Soyuz Rocket Failure: What Went Wrong, and What Happens Next

Soyuz Rocket Failure: What Went Wrong, and What Happens Next

An "anomaly" occurred as the Soyuz spacecraft carrying two astronauts launched toward the International Space Station from the Russian Baikonur Cosmodrome in Kazakhstan on Thursday.

A Russian rocket carrying an American and a Russian to the International Space Station failed on launch Thursday, forcing the astronaut and cosmonaut to careen back to Earth in a dramatic emergency landing. But something went wrong minutes after liftoff, sending the Soyuz capsule into a ballistic re-entry, NASA officials said.

The American space agency said on Twitter that the crew were in good condition, after the capsule landed safely in Kazakhstan. Hague and his crewmate Ovchinin, were scheduled to round out the crew from today until December, when the three astronauts now aboard will return to Earth.

The booster suffered a failure minutes after launch.

USA astronaut Nick Hague and Russian cosmonaut Alexei Ovchinin landed safely without harm and rescue crews who raced to locate them on the Kazakh steppe quickly linked up with them, NASA, the US space agency, and Russia's Roscosmos said. "Today showed again what an wonderful vehicle the Soyuz is, to be able to save the crew from such a failure". It had taken off, as usual, from the Baikonur Cosmodrome in the country's south.

This failure comes as America is working to wean itself off of its Russian rocket dependency.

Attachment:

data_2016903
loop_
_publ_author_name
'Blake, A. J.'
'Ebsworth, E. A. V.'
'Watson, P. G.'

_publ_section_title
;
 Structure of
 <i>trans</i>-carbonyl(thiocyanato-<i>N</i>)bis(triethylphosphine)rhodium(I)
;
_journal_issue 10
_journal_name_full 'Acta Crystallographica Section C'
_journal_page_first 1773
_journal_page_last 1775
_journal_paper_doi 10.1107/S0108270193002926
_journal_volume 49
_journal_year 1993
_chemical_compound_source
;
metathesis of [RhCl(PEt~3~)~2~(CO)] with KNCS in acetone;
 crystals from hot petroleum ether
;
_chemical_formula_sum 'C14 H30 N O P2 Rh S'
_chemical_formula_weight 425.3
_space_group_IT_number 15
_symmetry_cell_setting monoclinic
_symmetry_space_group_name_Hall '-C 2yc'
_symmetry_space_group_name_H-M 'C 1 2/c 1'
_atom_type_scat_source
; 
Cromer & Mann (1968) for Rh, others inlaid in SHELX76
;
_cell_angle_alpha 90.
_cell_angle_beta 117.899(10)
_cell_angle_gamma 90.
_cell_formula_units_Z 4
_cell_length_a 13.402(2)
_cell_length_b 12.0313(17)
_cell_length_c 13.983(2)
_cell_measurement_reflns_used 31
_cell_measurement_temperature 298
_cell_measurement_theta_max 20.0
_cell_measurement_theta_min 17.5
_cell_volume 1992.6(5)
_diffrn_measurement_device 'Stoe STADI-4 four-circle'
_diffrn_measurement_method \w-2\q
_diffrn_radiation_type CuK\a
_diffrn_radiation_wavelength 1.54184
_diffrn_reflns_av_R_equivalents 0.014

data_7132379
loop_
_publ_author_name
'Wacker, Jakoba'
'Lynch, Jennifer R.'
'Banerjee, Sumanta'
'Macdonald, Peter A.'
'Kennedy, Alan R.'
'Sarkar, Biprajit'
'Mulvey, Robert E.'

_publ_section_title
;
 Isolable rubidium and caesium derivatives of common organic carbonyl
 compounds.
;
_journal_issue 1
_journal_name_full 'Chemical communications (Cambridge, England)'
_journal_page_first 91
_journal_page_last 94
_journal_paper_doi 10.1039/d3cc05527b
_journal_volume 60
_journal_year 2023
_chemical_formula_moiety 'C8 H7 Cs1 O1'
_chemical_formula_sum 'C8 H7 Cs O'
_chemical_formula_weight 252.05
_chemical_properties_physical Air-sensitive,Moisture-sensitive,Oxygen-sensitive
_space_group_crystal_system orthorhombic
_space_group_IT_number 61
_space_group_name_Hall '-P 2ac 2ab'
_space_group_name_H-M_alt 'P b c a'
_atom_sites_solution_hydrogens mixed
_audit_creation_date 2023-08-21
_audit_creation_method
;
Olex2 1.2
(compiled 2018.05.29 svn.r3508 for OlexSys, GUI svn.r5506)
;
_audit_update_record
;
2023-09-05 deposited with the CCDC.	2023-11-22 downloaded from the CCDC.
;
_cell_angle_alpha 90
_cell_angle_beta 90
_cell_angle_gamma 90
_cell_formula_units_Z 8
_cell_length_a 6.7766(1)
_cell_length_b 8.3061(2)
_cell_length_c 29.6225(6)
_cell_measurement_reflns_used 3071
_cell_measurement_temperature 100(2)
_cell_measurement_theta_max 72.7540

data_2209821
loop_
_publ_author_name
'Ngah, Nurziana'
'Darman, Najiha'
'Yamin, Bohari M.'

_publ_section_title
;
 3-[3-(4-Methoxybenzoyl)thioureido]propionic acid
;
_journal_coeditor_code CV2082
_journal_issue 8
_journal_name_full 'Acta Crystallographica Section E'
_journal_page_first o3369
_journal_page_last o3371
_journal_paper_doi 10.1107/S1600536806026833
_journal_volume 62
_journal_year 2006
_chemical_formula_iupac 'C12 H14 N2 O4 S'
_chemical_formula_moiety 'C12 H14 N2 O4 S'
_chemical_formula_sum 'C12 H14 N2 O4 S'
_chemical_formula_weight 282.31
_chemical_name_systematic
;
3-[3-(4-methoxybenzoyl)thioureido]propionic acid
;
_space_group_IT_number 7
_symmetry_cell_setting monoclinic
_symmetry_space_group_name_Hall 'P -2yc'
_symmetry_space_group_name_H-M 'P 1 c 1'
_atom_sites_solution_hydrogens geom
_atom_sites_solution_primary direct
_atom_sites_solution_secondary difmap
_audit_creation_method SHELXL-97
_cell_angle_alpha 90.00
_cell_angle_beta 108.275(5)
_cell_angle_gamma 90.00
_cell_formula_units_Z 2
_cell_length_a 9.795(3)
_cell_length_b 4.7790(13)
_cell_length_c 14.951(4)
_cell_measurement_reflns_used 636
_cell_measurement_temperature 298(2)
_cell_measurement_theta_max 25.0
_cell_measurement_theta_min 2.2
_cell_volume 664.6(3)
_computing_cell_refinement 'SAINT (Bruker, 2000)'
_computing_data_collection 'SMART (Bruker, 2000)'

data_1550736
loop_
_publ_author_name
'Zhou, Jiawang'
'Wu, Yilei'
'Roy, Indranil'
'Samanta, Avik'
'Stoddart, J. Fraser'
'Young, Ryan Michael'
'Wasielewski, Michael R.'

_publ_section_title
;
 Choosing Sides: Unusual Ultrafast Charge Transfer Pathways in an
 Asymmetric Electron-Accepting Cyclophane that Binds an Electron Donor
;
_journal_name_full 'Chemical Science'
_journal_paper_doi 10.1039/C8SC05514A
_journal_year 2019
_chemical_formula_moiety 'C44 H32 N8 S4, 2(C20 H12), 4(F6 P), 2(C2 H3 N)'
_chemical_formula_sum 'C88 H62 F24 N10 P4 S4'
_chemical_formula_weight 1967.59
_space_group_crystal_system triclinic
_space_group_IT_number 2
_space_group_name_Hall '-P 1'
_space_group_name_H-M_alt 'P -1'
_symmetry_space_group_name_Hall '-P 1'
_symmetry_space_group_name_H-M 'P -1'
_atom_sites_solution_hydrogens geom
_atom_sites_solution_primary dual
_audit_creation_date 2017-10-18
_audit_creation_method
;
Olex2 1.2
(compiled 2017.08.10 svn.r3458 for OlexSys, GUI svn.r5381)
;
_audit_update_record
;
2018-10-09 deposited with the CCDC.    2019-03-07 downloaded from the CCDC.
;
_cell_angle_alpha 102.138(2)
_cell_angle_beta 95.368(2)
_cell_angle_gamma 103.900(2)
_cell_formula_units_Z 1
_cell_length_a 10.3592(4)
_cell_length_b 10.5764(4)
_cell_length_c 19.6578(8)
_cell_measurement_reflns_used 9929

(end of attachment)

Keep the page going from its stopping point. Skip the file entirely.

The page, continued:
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Hague was on his first space mission and was set to stay at the International Space Station for six months. The missions both hope to launch in 2019, though they have each experienced delays thus far.

Russian Federation was forming a state commission to investigate the Soyuz launch incident, Nasa said. "A thorough investigation into the cause of the incident will be conducted", NASA Administrator Jim Bridenstine tweeted alongside an official statement on the Soyuz MS-10 Launch Abort.

Rogozin, the Roscosmos chief, has raised wide consternation by saying that an air leak spotted at the International Space Station was a drill hole that was made intentionally during manufacturing or in orbit. "That means the crew will not be going to the International Space Station today".

The three astronauts now on board the space station have been informed of the failed launch and their schedule for the day is being reshuffled, since they'll no longer be able to greet the incoming duo.

"Teams have been in contact with the crew".

The descent was sharper than usual, meaning the crew was subjected to a greater G-force, but they were prepared for this scenario in training, according to a commentator on NASA's video livestream of the launch.

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